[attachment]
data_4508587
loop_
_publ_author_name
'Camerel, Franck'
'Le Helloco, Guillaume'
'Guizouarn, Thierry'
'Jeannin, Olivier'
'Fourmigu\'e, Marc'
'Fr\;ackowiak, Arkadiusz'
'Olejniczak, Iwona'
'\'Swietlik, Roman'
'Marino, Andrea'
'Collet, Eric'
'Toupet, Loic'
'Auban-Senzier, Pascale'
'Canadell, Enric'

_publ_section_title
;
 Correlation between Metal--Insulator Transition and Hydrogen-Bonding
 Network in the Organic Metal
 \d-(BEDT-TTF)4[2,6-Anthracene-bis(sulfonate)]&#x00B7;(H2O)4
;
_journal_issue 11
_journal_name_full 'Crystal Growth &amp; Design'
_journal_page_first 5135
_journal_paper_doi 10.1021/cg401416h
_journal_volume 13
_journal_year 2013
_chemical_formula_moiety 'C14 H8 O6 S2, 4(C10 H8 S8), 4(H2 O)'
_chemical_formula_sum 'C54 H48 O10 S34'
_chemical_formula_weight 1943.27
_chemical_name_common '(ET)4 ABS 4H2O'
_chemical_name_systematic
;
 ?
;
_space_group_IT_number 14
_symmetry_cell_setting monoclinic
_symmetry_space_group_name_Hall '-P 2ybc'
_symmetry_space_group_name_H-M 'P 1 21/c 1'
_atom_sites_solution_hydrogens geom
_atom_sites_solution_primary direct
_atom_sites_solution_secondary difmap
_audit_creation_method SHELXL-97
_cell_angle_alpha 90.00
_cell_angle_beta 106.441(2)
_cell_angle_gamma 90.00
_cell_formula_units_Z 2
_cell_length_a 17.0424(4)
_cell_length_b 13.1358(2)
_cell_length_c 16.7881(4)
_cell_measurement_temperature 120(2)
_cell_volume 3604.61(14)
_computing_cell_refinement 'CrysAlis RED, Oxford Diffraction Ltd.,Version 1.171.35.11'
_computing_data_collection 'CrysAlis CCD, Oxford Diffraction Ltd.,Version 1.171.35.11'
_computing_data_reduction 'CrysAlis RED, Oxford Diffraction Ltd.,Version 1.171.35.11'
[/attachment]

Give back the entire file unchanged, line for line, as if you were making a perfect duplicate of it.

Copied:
data_4508587
loop_
_publ_author_name
'Camerel, Franck'
'Le Helloco, Guillaume'
'Guizouarn, Thierry'
'Jeannin, Olivier'
'Fourmigu\'e, Marc'
'Fr\;ackowiak, Arkadiusz'
'Olejniczak, Iwona'
'\'Swietlik, Roman'
'Marino, Andrea'
'Collet, Eric'
'Toupet, Loic'
'Auban-Senzier, Pascale'
'Canadell, Enric'

_publ_section_title
;
 Correlation between Metal--Insulator Transition and Hydrogen-Bonding
 Network in the Organic Metal
 \d-(BEDT-TTF)4[2,6-Anthracene-bis(sulfonate)]&#x00B7;(H2O)4
;
_journal_issue 11
_journal_name_full 'Crystal Growth &amp; Design'
_journal_page_first 5135
_journal_paper_doi 10.1021/cg401416h
_journal_volume 13
_journal_year 2013
_chemical_formula_moiety 'C14 H8 O6 S2, 4(C10 H8 S8), 4(H2 O)'
_chemical_formula_sum 'C54 H48 O10 S34'
_chemical_formula_weight 1943.27
_chemical_name_common '(ET)4 ABS 4H2O'
_chemical_name_systematic
;
 ?
;
_space_group_IT_number 14
_symmetry_cell_setting monoclinic
_symmetry_space_group_name_Hall '-P 2ybc'
_symmetry_space_group_name_H-M 'P 1 21/c 1'
_atom_sites_solution_hydrogens geom
_atom_sites_solution_primary direct
_atom_sites_solution_secondary difmap
_audit_creation_method SHELXL-97
_cell_angle_alpha 90.00
_cell_angle_beta 106.441(2)
_cell_angle_gamma 90.00
_cell_formula_units_Z 2
_cell_length_a 17.0424(4)
_cell_length_b 13.1358(2)
_cell_length_c 16.7881(4)
_cell_measurement_temperature 120(2)
_cell_volume 3604.61(14)
_computing_cell_refinement 'CrysAlis RED, Oxford Diffraction Ltd.,Version 1.171.35.11'
_computing_data_collection 'CrysAlis CCD, Oxford Diffraction Ltd.,Version 1.171.35.11'
_computing_data_reduction 'CrysAlis RED, Oxford Diffraction Ltd.,Version 1.171.35.11'